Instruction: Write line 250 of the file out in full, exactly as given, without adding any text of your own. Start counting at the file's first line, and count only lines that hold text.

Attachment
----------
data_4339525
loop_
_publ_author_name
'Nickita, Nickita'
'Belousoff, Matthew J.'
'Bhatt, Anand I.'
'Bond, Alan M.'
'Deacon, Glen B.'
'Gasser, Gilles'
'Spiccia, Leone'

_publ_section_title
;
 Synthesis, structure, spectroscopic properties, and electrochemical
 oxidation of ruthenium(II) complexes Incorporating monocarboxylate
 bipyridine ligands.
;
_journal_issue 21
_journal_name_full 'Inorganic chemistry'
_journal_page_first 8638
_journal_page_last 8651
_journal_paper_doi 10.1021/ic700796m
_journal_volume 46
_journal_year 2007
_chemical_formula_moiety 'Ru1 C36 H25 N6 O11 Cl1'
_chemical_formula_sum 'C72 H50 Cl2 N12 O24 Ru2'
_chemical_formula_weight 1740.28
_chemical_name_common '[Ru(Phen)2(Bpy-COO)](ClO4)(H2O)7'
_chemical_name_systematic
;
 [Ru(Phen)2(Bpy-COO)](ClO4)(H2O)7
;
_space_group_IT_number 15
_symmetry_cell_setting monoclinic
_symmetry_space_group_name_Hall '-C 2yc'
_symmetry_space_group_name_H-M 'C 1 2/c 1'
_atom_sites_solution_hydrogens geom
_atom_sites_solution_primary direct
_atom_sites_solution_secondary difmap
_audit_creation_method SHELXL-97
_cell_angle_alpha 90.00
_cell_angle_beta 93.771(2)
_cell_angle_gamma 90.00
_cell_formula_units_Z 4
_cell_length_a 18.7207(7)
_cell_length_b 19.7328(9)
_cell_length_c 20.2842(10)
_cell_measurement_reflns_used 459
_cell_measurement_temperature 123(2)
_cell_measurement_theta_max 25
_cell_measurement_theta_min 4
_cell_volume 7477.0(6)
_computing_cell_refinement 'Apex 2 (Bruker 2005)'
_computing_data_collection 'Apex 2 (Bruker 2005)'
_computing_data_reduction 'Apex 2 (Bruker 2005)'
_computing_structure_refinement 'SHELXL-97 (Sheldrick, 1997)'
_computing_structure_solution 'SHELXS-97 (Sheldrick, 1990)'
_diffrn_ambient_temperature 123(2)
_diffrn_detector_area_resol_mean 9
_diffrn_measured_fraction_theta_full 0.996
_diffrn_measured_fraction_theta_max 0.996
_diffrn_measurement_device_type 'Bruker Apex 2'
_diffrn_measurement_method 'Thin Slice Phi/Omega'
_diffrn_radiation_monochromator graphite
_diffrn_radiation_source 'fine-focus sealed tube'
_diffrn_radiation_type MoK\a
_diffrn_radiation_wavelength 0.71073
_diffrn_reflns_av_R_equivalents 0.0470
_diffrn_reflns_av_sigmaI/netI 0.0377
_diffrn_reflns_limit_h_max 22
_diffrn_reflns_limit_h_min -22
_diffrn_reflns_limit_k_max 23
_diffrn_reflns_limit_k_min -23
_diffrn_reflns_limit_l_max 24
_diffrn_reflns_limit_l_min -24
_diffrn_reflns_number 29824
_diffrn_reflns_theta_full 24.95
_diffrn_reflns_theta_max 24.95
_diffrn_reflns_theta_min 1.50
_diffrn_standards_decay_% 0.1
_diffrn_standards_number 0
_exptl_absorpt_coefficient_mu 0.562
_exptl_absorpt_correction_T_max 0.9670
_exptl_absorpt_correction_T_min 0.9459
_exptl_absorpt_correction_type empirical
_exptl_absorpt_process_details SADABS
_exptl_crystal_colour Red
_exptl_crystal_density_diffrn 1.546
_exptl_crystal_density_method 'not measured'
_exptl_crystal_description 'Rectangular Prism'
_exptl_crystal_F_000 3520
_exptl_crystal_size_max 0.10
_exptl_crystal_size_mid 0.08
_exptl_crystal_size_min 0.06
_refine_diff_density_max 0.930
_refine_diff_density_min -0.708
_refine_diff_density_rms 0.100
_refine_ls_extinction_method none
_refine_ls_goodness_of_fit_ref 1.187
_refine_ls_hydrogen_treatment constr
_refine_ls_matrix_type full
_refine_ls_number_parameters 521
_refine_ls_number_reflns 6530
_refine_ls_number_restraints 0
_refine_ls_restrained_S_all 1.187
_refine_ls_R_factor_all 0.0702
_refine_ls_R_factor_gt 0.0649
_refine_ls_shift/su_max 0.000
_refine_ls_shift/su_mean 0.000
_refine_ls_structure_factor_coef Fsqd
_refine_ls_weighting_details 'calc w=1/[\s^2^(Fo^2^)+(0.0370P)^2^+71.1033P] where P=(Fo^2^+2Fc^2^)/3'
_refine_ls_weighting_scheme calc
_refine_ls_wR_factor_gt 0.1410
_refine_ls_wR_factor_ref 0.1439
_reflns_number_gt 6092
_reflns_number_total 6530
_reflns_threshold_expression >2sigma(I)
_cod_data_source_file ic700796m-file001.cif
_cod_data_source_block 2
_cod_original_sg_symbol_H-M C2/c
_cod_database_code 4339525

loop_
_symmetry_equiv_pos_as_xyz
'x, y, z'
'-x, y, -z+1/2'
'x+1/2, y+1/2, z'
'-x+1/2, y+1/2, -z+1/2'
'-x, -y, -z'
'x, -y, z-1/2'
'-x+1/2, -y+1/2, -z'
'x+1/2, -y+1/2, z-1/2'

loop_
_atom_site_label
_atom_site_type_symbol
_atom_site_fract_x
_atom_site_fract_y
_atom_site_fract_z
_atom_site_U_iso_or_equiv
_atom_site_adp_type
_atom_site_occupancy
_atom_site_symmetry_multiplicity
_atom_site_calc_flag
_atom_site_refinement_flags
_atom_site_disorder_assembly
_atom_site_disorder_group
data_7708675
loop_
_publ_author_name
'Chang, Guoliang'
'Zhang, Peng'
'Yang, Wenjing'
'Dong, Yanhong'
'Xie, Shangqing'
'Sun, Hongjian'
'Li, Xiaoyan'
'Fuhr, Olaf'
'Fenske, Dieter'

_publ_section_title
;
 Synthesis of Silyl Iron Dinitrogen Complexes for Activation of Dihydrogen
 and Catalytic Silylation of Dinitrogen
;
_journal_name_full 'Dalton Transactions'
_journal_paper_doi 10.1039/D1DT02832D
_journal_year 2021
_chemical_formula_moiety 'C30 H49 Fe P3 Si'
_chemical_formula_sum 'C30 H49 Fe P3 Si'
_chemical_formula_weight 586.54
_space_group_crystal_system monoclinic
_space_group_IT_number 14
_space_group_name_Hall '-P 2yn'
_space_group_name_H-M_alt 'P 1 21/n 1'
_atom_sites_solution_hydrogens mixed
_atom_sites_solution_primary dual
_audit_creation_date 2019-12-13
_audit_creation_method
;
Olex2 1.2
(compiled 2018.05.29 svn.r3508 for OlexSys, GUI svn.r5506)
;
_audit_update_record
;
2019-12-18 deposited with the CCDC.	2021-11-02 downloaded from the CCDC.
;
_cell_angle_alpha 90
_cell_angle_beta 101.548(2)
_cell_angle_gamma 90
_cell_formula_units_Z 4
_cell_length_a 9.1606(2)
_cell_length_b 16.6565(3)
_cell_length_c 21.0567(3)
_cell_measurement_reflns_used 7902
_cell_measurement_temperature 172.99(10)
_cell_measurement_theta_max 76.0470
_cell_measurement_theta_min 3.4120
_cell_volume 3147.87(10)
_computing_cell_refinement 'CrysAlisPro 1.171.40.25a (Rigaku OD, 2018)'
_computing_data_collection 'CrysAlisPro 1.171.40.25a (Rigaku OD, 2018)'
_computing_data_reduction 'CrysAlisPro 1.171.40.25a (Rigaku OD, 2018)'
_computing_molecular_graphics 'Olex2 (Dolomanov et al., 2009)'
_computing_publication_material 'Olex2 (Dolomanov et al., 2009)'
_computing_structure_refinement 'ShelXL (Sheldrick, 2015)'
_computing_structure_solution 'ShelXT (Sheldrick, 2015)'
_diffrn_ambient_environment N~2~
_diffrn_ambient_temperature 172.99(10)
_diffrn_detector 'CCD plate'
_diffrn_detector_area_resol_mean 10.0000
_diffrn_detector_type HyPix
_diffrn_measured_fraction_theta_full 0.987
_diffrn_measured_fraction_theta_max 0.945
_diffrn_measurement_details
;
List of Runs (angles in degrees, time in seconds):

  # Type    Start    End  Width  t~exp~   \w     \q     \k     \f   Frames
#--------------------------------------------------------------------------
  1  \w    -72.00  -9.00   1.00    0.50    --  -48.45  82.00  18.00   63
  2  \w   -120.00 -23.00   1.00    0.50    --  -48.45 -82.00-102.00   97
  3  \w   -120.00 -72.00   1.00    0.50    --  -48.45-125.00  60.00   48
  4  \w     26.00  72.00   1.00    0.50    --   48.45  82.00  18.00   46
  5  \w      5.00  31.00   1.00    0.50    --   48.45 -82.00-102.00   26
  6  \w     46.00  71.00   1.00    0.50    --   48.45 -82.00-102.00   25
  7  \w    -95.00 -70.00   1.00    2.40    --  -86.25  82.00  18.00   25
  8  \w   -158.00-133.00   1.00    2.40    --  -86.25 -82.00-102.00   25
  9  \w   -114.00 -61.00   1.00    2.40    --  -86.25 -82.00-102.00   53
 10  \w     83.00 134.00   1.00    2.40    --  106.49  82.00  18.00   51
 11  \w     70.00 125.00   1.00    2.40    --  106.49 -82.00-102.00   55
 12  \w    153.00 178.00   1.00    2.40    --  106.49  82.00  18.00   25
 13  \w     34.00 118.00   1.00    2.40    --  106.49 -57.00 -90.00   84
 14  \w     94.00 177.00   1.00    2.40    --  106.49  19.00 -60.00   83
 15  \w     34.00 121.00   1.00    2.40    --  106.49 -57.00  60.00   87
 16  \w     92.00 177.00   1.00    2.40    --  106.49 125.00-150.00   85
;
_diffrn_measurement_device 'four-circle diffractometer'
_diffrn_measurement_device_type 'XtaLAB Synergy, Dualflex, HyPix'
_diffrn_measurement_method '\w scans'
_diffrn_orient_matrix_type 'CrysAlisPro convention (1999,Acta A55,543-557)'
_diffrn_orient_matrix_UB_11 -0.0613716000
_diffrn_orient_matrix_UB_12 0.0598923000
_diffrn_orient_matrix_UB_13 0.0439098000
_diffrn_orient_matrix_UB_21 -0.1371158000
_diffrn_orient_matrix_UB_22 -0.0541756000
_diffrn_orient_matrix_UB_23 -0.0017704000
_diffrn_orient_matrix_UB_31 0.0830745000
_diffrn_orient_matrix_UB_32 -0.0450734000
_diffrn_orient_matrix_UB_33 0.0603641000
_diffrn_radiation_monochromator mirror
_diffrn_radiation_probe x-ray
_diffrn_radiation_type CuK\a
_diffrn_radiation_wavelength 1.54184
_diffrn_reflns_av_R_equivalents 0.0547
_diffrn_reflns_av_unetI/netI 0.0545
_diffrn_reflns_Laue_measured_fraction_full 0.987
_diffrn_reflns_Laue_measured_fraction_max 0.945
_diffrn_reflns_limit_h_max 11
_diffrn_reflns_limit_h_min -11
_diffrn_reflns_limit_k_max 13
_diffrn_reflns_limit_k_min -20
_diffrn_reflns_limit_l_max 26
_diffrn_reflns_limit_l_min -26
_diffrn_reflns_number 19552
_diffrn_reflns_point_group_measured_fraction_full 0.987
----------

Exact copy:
_diffrn_reflns_av_unetI/netI 0.0545